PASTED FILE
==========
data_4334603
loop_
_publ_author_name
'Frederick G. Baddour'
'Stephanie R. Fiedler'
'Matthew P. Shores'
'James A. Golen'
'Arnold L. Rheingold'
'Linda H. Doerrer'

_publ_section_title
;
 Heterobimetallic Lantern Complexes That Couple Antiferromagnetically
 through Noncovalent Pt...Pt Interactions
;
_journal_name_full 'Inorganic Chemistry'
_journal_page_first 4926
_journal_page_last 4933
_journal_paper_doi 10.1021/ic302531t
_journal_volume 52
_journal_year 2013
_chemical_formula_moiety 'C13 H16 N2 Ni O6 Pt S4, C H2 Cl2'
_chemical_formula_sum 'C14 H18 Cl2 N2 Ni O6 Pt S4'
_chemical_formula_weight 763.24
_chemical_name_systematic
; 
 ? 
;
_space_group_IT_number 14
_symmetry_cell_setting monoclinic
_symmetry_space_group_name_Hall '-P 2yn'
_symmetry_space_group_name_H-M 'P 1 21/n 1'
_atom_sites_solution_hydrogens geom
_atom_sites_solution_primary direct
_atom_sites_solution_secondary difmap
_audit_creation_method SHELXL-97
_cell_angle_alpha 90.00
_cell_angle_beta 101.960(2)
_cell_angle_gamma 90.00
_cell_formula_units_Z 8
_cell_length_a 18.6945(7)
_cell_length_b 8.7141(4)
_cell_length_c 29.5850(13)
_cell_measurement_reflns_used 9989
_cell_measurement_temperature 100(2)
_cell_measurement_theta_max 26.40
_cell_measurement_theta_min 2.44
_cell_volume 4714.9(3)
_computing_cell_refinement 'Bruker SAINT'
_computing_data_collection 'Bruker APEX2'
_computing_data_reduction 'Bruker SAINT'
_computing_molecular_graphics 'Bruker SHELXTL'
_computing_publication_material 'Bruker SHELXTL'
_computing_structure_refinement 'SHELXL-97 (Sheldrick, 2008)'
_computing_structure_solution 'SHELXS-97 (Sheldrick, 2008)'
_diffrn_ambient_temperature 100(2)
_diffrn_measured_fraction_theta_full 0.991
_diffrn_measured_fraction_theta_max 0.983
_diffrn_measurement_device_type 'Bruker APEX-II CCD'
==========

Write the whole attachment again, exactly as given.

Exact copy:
data_4334603
loop_
_publ_author_name
'Frederick G. Baddour'
'Stephanie R. Fiedler'
'Matthew P. Shores'
'James A. Golen'
'Arnold L. Rheingold'
'Linda H. Doerrer'

_publ_section_title
;
 Heterobimetallic Lantern Complexes That Couple Antiferromagnetically
 through Noncovalent Pt...Pt Interactions
;
_journal_name_full 'Inorganic Chemistry'
_journal_page_first 4926
_journal_page_last 4933
_journal_paper_doi 10.1021/ic302531t
_journal_volume 52
_journal_year 2013
_chemical_formula_moiety 'C13 H16 N2 Ni O6 Pt S4, C H2 Cl2'
_chemical_formula_sum 'C14 H18 Cl2 N2 Ni O6 Pt S4'
_chemical_formula_weight 763.24
_chemical_name_systematic
; 
 ? 
;
_space_group_IT_number 14
_symmetry_cell_setting monoclinic
_symmetry_space_group_name_Hall '-P 2yn'
_symmetry_space_group_name_H-M 'P 1 21/n 1'
_atom_sites_solution_hydrogens geom
_atom_sites_solution_primary direct
_atom_sites_solution_secondary difmap
_audit_creation_method SHELXL-97
_cell_angle_alpha 90.00
_cell_angle_beta 101.960(2)
_cell_angle_gamma 90.00
_cell_formula_units_Z 8
_cell_length_a 18.6945(7)
_cell_length_b 8.7141(4)
_cell_length_c 29.5850(13)
_cell_measurement_reflns_used 9989
_cell_measurement_temperature 100(2)
_cell_measurement_theta_max 26.40
_cell_measurement_theta_min 2.44
_cell_volume 4714.9(3)
_computing_cell_refinement 'Bruker SAINT'
_computing_data_collection 'Bruker APEX2'
_computing_data_reduction 'Bruker SAINT'
_computing_molecular_graphics 'Bruker SHELXTL'
_computing_publication_material 'Bruker SHELXTL'
_computing_structure_refinement 'SHELXL-97 (Sheldrick, 2008)'
_computing_structure_solution 'SHELXS-97 (Sheldrick, 2008)'
_diffrn_ambient_temperature 100(2)
_diffrn_measured_fraction_theta_full 0.991
_diffrn_measured_fraction_theta_max 0.983
_diffrn_measurement_device_type 'Bruker APEX-II CCD'